In our pattern analysis protocol, there are three important concepts worthy of further explanation: Pattern, Confidence score and Reasonable pair. They are also implemented in our software tool AFST to identify abnormal sequences such as those with RECA and DBT and determine final clean ESTs.
Type of cDNA termini. There are four major types of termini [5TSS], [3TSS], [5TNS] and [3TNS] as shown in Figure 1. Each of these termini can be further categorized into some sub-categories. For example, [3TSS] includes 3TSS, 3TSS-1, 3TSS-2, 3TSS-3, 3TSS-4 and 3TSS-5 (also see Figure 1).
Number of cDNA termini. For instance, a sequence with just one [5TSS] and another sequence with two [5TSS] have different patterns.
Sequential order of cDNA termini. For example, a sequence with first a [5TSS] and then a [3TSS] has a different pattern from another sequence that has first a [3TSS] and then a [5TSS].
Context of cDNA termini. Flanking region context refers to the sequence region immediately before/after a terminus. There are mainly two cases: vector fragment (represented by V) and non-vector fragment (N). Furthermore, vector or non-vector fragments can be further classified into vector fragment in high quality region (HV), vector fragment in low quality region (LV), non-vector fragment in high quality region (HN) and non-vector fragment in low quality region (LN). Context is one of the basis on which terminus’ confidence is estimated by computing a confidence score (see below).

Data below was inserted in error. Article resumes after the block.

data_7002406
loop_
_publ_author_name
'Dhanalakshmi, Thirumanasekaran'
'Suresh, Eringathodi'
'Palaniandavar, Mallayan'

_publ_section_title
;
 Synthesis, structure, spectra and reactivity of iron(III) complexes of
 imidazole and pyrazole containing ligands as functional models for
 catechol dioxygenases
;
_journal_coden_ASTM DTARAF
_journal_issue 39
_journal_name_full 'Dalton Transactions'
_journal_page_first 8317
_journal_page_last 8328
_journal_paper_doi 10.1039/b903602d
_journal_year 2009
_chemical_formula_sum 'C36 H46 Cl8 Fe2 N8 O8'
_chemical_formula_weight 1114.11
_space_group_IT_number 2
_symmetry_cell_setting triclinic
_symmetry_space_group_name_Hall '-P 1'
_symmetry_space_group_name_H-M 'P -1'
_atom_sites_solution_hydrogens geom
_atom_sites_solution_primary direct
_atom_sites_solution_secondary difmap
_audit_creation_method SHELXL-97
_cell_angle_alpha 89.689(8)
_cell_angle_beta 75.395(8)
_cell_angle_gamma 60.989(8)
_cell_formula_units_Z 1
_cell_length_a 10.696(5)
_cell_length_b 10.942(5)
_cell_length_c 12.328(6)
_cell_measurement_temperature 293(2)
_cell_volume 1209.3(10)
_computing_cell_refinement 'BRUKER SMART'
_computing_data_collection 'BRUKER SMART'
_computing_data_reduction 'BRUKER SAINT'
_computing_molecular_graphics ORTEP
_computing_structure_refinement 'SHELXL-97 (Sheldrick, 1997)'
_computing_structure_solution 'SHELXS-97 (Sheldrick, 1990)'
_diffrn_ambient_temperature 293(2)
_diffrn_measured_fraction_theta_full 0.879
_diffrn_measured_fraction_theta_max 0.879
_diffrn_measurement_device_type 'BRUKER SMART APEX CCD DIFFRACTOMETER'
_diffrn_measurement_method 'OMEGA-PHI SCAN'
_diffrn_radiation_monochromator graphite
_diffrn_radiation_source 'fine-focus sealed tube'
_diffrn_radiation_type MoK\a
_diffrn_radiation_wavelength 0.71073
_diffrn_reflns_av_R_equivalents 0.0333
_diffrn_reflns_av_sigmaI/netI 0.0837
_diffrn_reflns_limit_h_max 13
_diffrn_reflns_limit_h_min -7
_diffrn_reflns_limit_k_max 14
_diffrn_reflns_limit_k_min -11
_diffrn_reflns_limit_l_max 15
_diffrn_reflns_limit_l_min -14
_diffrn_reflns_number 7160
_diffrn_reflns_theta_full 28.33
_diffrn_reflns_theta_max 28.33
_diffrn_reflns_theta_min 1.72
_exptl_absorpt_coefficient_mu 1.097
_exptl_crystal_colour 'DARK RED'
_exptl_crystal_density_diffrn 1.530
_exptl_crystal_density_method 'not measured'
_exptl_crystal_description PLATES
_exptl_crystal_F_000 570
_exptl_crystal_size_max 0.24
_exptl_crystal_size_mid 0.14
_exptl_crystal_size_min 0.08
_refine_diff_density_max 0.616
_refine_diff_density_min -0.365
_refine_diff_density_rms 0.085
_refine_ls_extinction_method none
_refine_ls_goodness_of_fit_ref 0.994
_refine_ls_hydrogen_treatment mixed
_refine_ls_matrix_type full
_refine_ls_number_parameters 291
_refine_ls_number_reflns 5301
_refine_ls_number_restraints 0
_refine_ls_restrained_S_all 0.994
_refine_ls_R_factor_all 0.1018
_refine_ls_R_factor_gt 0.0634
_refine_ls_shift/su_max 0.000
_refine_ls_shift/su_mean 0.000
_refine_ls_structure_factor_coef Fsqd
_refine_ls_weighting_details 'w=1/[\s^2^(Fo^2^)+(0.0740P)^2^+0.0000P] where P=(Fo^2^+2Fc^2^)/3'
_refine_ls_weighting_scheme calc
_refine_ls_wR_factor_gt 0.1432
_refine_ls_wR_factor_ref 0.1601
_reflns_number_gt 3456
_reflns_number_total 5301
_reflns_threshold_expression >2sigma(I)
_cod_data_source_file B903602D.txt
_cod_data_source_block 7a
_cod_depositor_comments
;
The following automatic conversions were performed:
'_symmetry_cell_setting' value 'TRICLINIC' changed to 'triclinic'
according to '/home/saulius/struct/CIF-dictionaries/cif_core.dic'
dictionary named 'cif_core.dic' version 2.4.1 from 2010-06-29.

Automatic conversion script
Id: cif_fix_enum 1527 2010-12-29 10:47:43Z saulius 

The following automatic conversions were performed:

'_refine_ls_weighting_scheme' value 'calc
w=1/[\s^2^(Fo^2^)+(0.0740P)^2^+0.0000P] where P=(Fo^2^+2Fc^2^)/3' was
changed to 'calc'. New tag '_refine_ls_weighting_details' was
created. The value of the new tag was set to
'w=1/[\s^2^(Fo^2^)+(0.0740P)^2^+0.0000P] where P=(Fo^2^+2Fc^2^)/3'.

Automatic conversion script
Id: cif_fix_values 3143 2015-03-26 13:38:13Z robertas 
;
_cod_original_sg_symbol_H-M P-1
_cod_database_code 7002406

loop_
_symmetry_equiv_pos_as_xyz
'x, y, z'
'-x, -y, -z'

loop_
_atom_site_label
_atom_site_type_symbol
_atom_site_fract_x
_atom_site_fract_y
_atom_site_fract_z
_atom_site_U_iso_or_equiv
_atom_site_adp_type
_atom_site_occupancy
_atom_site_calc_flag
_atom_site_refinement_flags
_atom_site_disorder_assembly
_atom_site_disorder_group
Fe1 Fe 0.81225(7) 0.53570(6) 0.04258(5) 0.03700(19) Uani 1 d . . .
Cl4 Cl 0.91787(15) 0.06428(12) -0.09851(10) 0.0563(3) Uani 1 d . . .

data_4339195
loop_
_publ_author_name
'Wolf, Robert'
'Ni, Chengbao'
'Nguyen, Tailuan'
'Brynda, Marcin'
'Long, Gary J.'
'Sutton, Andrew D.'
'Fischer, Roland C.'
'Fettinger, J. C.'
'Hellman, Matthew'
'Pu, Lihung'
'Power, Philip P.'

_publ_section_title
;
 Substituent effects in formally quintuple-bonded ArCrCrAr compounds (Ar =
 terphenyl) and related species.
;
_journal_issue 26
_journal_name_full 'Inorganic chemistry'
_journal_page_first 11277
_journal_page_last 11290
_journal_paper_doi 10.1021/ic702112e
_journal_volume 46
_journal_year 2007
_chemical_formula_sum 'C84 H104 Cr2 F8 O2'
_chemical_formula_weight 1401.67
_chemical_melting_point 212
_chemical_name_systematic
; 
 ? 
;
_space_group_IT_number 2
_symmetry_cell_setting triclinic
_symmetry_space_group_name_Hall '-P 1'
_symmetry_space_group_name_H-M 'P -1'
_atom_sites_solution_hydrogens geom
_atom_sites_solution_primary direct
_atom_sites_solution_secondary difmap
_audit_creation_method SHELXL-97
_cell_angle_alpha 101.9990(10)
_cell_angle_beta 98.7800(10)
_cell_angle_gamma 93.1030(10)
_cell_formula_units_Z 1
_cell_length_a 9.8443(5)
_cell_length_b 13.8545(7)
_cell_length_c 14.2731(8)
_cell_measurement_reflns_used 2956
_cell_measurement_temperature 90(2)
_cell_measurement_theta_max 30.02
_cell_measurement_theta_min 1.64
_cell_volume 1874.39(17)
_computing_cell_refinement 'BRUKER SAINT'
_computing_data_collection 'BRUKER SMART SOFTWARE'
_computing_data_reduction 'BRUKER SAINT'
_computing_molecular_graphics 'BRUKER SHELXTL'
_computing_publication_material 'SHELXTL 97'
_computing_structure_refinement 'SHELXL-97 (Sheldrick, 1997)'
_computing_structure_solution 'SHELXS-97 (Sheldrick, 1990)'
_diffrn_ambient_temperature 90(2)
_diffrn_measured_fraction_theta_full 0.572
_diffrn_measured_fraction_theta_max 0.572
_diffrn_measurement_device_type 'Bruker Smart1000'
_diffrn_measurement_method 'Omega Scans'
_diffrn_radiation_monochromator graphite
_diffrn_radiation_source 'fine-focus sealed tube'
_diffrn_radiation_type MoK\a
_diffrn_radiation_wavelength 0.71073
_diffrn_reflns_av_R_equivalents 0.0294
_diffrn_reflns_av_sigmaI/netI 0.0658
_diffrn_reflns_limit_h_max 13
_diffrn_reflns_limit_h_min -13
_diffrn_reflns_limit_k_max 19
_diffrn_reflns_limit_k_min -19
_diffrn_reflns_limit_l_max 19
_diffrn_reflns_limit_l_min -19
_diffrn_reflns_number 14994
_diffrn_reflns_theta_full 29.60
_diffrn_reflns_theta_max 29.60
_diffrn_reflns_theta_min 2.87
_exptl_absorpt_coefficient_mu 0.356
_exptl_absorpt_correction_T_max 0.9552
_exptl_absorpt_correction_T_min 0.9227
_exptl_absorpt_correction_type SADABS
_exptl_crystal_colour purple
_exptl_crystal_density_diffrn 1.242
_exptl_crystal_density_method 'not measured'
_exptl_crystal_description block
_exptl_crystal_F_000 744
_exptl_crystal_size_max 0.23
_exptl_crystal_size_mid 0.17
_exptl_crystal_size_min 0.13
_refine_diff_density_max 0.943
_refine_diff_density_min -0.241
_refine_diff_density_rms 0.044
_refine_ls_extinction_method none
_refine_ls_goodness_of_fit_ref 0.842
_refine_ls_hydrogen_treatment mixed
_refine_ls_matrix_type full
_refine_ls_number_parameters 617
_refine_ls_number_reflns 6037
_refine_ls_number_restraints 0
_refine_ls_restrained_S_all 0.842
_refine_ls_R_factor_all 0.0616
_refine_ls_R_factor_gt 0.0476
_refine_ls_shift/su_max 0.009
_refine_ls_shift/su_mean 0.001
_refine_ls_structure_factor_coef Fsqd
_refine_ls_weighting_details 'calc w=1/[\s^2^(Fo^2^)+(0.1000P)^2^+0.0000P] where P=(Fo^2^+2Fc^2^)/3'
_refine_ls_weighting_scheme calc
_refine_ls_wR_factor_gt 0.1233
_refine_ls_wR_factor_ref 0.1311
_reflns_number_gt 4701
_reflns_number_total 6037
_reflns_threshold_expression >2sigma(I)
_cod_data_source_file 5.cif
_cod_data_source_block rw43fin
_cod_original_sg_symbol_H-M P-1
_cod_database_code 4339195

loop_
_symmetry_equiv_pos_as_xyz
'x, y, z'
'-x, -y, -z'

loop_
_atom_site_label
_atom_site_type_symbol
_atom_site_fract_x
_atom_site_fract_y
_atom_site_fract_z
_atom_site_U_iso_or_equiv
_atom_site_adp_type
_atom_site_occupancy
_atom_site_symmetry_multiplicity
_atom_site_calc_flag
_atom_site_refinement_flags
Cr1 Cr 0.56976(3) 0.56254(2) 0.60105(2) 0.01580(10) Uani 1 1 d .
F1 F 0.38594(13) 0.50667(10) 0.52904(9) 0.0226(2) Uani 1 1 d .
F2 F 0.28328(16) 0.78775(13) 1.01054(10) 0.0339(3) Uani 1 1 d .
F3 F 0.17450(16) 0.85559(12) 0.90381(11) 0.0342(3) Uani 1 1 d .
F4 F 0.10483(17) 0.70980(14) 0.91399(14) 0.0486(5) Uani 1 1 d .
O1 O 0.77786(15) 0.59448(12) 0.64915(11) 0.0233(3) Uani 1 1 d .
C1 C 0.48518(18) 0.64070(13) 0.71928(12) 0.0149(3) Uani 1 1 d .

Determine the completeness score for a given terminus (A score). The completeness score is directly reflective of the number of sequence elements in the terminus. For example, the completeness score of 5TNS, which has three sequence elements (i.e., a poly(T) tail, XhoI site, and VF2), is higher than 5TNS-1 and 5TNS-2, each of which have only two sequence elements. Comparing with 5TNS, 5TNS-1 and 5TNS-2, the completeness score of 5TNS-3 is the lowest one because it only has one sequence element. The terminus with the higher completeness score is more likely to be authentic, instead of being an artifact of a sequencing error.
Score a terminus according to its flanking region context (B score). Sequence contents that match the expected structures in terms of a cDNA library construction protocol deserve a higher score. For example, we expect to detect a vector fragment sequence immediately upstream of 5TSS. Correspondingly, the vector fragment, the low-quality non-vector fragment, and the high-quality non-vector fragment detected immediately upstream of 5TSS will result in the highest (100), intermediate (50) and lowest B score (0) respectively, which will be assigned to the identified 5TSS.